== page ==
Updated Feb 12, 2023 - Politics & Policy

Fourth flying object shot down, this time in Michigan

The F-22 Raptor after refuelling from the KC-10 Extender off the Queensland coast on July 17, 2019 in Brisbane, Australia.

The F-22 Raptor after refuelling from the KC-10 Extender off the Queensland coast on July 17, 2019 in Brisbane, Australia. Photo: Chris Hyde/Getty Images

Another unidentified object has been shot down in the U.S. — this time by an F-16 jet over Michigan's Lake Huron at the direction of President Biden, the Pentagon said Sunday.

Why it matters: The object shot down on Sunday afternoon marks the fourth to be spotted in North America since late January and the third unidentified object to be shot down in the past three days. A suspected surveillance balloon sent by China's government was shot down by the U.S. military on Feb. 4.

The latest: Gen. Glen VanHerck, head of NORAD and U.S. Northern Command, told reporters the Defense Department had yet to identify what the three most recent flying objects were or where they're from, per Reuters. "We're calling them objects, not balloons, for a reason," he said.

  • "With some adjustments [to U.S. radar], we've been able to get a better categorization of radar tracks now and that’s why I think you're seeing these, plus there's a heightened alert to look for this information," VanHerck added, according to AP.
  • "I believe this is the first time within United States or American airspace that NORAD or United States Northern Command has taken kinetic action against an airborne object."

Details: Canada's Defense Minister Anita Anand tweeted earlier Sunday that the "high-altitude object was detected in U.S. airspace over Lake Huron. NORAD launched Canadian and U.S. aircraft to investigate and the object was taken down in U.S. airspace by U.S. aircraft"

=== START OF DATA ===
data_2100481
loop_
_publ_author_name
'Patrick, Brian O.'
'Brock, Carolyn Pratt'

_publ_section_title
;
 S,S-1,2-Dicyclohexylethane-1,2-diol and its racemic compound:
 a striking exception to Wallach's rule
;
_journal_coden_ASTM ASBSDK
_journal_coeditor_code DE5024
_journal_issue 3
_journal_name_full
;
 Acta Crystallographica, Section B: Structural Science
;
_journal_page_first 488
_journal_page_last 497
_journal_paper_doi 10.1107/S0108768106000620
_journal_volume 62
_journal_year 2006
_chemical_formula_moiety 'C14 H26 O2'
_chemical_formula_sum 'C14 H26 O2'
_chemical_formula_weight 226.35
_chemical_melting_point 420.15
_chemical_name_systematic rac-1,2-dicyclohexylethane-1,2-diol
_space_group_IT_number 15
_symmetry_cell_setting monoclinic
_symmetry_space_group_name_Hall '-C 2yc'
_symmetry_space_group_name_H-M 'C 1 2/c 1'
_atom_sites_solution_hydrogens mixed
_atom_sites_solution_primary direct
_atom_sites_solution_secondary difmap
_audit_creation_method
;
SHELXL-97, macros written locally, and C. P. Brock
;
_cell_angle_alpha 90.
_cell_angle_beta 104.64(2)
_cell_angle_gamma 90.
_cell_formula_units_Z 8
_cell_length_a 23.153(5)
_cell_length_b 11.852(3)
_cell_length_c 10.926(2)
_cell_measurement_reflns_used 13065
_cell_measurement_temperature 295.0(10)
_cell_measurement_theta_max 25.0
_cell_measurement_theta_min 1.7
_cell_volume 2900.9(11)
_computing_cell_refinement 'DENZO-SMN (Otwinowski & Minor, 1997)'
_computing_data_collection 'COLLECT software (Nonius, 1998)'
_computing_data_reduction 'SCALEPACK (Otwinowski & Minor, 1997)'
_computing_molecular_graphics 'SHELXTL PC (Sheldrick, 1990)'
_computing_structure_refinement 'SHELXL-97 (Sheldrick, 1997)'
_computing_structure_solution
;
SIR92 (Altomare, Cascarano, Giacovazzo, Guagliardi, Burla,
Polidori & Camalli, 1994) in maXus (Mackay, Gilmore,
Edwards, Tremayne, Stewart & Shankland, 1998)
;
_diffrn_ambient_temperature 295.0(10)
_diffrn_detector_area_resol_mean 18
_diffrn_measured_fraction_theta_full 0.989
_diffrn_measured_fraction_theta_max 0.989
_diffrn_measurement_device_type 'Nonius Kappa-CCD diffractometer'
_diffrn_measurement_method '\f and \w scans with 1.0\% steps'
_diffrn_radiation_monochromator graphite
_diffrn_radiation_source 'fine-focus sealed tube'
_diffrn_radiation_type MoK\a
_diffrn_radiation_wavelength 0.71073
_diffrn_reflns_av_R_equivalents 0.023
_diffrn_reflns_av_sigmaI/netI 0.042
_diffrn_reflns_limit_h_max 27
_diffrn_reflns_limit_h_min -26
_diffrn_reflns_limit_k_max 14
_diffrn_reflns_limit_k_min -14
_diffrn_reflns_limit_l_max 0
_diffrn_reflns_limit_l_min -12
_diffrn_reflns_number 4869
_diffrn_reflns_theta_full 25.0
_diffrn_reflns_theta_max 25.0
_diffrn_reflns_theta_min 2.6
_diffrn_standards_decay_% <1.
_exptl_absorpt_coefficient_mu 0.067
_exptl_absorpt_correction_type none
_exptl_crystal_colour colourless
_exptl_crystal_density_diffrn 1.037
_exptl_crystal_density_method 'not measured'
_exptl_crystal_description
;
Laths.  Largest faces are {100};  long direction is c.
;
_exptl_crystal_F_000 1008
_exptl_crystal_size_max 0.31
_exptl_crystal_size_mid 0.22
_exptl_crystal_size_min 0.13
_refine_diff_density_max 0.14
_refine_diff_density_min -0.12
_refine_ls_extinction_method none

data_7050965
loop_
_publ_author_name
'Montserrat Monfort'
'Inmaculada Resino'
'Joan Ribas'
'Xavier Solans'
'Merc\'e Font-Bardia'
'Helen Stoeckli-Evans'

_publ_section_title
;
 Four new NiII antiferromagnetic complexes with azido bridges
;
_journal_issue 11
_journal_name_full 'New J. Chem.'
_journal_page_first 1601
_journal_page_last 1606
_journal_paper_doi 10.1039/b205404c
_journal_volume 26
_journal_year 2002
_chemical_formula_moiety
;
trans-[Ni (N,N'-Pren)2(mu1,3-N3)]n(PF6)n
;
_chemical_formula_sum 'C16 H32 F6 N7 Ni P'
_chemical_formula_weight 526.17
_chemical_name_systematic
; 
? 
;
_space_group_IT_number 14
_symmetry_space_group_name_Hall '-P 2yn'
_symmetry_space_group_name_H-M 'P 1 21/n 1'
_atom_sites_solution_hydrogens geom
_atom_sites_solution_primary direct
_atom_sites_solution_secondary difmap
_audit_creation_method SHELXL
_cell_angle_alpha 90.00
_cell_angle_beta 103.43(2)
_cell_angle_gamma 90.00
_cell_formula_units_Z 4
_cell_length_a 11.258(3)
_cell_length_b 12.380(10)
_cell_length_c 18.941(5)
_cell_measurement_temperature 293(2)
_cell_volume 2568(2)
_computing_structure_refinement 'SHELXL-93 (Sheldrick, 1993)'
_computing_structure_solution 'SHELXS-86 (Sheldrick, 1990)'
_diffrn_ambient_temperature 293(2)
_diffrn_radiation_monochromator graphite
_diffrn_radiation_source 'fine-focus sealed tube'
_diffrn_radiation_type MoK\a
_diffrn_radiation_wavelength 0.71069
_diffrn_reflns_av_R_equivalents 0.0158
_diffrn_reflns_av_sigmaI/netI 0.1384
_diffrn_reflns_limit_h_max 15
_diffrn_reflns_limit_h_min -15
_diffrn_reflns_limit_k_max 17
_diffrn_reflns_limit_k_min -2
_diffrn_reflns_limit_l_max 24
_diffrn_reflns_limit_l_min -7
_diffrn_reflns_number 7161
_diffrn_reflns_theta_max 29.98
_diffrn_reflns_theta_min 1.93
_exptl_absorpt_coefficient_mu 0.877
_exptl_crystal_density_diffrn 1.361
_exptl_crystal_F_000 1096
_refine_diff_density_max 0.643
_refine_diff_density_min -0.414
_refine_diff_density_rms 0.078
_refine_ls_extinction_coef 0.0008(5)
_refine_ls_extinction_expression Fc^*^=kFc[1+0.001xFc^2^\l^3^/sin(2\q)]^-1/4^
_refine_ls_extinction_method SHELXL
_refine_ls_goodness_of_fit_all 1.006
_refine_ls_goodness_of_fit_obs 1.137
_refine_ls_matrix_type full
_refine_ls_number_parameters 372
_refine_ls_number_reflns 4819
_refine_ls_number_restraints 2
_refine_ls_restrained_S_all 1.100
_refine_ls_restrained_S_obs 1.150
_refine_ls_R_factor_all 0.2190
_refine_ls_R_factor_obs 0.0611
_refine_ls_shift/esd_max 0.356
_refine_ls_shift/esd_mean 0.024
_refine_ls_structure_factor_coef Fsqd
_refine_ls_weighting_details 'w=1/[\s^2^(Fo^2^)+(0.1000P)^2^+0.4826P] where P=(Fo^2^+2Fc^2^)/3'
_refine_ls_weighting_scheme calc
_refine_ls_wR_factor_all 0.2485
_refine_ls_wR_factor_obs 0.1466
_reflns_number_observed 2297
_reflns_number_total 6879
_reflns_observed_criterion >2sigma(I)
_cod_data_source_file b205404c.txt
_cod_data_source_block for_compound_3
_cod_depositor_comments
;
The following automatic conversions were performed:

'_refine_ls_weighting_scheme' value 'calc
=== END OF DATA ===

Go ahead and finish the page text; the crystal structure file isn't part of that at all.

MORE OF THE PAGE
• The object's "path and altitude raised concerns, including that it could be a hazard" to civil aviation, per a NORAD statement Sunday.
  • "The location chosen for this shoot down afforded us the opportunity to avoid impact to people on the ground while improving chances for debris recovery. There are no indications of any civilians hurt or otherwise affected," the statement said.
  • NORAD detected the object Sunday morning and began tracking it."Based on its flight path and data we can reasonably connect this object to the radar signal picked up over Montana, which flew in proximity to sensitive DOD sites," the statement added.

Of note: "We did not assess it to be a kinetic military threat to anything on the ground, but assess it was a safety flight hazard and a threat due to its potential surveillance capabilities," NORAD said.

  • Canadian forces were working to recover and analyze the wreckage of the object in the Yukon, Canadian Prime Minister Justin Trudeau said Sunday.
  • NORAD added that its team would also "work to recover the object in an effort to learn more."

Background: Suspicions over another unidentified object began about 12pm ET when the FAA placed a section of airspace over Lake Michigan under a temporary flight restriction. Social media was quickly filled with reports from those in the area who said they were hearing jets fly overhead.

  • Rep. Elissa Slotkin (D-Mich.), posting to Twitter said an object was shot down "by pilots from the US Air Force and National Guard. Great work by all who carried out this mission both in the air and back at headquarters."
  • Two other unidentified objects were also shot down in the past two days. The first over Alaskan waters on Friday, and the second in northern Canada's Yukon Territory on Saturday.
  • Trudeau announced Saturday that NORAD downed the unidentified object over Yukon.

Of note: Earlier Sunday, before the unidentified object was shot down, a White House spokesperson said U.S. officials believed the unmanned objects over Canada and Alaska were balloons.

  • "These objects did not closely resemble and were much smaller than the [Chinese government's] balloon and we will not definitively characterize them until we can recover the debris, which we are working on," the spokesperson for the White House National Security Council said, per Reuters.
  • The Pentagon did not immediately respond to Axios' requests for comment.

Go deeper: Schumer: "It is wild" U.S. didn't know about China's balloon program earlier

Editor's note: This article has been updated with comment from NORAD and Gen. Glen VanHerck. This story has also been corrected to reflect that the suspected surveillance balloon was shot down on Feb. 4, not Feb. 3.

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